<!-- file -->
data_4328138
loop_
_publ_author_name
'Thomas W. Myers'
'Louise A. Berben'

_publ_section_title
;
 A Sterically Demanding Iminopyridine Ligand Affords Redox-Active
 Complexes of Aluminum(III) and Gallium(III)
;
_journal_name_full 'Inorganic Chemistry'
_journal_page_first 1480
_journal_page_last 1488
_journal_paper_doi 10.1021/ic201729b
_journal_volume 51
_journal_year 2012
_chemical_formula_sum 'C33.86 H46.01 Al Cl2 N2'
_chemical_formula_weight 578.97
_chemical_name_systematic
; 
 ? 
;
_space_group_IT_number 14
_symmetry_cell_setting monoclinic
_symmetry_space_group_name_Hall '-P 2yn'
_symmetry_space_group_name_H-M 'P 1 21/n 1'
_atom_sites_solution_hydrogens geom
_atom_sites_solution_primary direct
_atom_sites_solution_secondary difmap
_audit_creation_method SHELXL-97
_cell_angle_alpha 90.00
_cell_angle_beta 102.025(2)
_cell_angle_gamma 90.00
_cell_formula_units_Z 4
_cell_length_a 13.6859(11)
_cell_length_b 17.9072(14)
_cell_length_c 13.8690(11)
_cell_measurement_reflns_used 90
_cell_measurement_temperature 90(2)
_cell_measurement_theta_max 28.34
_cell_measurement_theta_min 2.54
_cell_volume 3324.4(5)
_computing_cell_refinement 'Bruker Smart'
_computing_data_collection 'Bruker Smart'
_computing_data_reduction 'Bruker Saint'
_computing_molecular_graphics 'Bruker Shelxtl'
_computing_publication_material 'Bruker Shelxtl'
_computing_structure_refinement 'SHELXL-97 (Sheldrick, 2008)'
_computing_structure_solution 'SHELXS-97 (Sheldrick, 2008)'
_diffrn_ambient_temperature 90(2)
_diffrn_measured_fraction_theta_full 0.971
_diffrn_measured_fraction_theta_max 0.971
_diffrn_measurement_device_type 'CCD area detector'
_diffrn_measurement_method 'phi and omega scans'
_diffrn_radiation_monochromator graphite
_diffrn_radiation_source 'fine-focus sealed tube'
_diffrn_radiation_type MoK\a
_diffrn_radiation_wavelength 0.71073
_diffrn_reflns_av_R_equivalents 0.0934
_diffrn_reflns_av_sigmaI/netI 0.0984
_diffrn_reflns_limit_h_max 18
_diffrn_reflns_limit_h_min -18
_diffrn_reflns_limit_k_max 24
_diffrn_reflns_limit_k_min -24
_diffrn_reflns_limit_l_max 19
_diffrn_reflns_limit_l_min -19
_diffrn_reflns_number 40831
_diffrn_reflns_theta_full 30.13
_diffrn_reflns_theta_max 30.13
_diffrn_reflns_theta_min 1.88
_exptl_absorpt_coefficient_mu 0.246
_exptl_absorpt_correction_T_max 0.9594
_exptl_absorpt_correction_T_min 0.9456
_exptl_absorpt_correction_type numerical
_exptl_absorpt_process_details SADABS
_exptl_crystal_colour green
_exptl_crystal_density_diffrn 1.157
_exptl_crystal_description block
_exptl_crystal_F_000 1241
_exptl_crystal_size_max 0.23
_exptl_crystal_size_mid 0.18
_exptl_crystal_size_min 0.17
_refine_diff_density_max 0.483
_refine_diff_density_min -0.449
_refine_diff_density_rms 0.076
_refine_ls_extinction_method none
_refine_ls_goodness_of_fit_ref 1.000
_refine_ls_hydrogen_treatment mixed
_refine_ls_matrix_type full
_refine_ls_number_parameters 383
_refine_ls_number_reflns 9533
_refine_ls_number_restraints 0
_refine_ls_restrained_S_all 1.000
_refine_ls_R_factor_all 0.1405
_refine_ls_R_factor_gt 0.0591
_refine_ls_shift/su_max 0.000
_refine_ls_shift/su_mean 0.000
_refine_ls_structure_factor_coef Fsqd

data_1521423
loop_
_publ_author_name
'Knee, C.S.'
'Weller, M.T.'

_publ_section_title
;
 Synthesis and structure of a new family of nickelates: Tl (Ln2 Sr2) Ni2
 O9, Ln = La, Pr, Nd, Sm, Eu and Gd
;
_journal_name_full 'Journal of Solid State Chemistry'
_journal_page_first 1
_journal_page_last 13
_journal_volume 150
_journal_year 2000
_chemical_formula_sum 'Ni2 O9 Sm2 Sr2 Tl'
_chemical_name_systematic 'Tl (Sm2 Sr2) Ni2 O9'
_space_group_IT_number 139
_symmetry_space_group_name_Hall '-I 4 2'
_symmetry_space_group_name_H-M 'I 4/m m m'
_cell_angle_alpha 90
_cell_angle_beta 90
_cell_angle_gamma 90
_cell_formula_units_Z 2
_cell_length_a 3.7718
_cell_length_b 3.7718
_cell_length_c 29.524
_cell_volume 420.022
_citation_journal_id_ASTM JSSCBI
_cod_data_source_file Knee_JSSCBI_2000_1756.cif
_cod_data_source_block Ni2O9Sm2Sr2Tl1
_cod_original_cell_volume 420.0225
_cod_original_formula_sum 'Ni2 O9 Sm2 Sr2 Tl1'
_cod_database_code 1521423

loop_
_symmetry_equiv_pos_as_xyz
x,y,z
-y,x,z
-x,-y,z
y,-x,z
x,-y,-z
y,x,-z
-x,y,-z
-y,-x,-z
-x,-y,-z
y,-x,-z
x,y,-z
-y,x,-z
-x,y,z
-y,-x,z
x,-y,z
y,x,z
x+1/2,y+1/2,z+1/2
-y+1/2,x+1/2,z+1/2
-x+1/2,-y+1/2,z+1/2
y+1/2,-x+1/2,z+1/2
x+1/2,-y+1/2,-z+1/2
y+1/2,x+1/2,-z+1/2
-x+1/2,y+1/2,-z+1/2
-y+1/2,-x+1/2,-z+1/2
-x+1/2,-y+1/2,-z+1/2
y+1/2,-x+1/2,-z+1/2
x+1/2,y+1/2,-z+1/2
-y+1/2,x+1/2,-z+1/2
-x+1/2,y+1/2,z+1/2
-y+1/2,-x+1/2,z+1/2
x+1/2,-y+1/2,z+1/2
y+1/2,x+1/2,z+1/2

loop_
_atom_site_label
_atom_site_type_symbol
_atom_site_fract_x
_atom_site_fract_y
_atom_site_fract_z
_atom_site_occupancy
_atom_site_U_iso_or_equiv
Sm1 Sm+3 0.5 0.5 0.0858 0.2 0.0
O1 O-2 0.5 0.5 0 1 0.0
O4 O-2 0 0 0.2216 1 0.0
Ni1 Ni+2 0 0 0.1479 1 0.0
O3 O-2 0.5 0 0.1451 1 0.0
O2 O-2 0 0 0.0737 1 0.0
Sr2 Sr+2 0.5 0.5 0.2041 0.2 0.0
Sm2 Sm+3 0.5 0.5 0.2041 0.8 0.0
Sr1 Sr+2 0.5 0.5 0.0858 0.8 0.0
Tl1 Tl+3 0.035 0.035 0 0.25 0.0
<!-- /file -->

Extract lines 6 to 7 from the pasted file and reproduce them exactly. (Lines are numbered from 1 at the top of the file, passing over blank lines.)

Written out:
_publ_section_title
;